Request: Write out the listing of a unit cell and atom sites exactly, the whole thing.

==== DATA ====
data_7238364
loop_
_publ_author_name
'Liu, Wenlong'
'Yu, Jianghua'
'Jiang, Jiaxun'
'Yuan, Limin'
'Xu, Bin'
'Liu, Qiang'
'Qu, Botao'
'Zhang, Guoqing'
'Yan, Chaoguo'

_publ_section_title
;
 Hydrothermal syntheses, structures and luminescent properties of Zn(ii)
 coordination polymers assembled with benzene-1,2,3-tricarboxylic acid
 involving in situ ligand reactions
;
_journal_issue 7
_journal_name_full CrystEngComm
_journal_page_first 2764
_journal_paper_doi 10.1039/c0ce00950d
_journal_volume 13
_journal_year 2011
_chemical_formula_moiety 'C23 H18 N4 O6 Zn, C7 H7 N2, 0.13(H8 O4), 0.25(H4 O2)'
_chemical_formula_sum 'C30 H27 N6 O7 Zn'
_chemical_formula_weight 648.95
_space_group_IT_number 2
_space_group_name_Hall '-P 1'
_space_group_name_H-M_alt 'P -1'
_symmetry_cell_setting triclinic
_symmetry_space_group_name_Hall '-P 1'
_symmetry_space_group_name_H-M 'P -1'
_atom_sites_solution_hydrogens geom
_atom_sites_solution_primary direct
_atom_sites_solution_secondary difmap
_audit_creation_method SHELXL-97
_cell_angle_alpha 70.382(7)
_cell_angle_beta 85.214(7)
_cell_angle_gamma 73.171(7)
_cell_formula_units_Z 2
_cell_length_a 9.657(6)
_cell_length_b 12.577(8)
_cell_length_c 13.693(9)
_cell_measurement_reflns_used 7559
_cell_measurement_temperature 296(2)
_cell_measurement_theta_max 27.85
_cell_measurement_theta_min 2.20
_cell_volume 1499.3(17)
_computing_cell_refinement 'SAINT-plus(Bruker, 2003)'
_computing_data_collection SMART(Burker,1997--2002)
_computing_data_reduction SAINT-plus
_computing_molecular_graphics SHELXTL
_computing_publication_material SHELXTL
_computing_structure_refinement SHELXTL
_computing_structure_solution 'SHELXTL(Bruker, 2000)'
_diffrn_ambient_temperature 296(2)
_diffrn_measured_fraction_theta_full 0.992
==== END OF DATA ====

data_7238364
loop_
_publ_author_name
'Liu, Wenlong'
'Yu, Jianghua'
'Jiang, Jiaxun'
'Yuan, Limin'
'Xu, Bin'
'Liu, Qiang'
'Qu, Botao'
'Zhang, Guoqing'
'Yan, Chaoguo'

_publ_section_title
;
 Hydrothermal syntheses, structures and luminescent properties of Zn(ii)
 coordination polymers assembled with benzene-1,2,3-tricarboxylic acid
 involving in situ ligand reactions
;
_journal_issue 7
_journal_name_full CrystEngComm
_journal_page_first 2764
_journal_paper_doi 10.1039/c0ce00950d
_journal_volume 13
_journal_year 2011
_chemical_formula_moiety 'C23 H18 N4 O6 Zn, C7 H7 N2, 0.13(H8 O4), 0.25(H4 O2)'
_chemical_formula_sum 'C30 H27 N6 O7 Zn'
_chemical_formula_weight 648.95
_space_group_IT_number 2
_space_group_name_Hall '-P 1'
_space_group_name_H-M_alt 'P -1'
_symmetry_cell_setting triclinic
_symmetry_space_group_name_Hall '-P 1'
_symmetry_space_group_name_H-M 'P -1'
_atom_sites_solution_hydrogens geom
_atom_sites_solution_primary direct
_atom_sites_solution_secondary difmap
_audit_creation_method SHELXL-97
_cell_angle_alpha 70.382(7)
_cell_angle_beta 85.214(7)
_cell_angle_gamma 73.171(7)
_cell_formula_units_Z 2
_cell_length_a 9.657(6)
_cell_length_b 12.577(8)
_cell_length_c 13.693(9)
_cell_measurement_reflns_used 7559
_cell_measurement_temperature 296(2)
_cell_measurement_theta_max 27.85
_cell_measurement_theta_min 2.20
_cell_volume 1499.3(17)
_computing_cell_refinement 'SAINT-plus(Bruker, 2003)'
_computing_data_collection SMART(Burker,1997--2002)
_computing_data_reduction SAINT-plus
_computing_molecular_graphics SHELXTL
_computing_publication_material SHELXTL
_computing_structure_refinement SHELXTL
_computing_structure_solution 'SHELXTL(Bruker, 2000)'
_diffrn_ambient_temperature 296(2)
_diffrn_measured_fraction_theta_full 0.992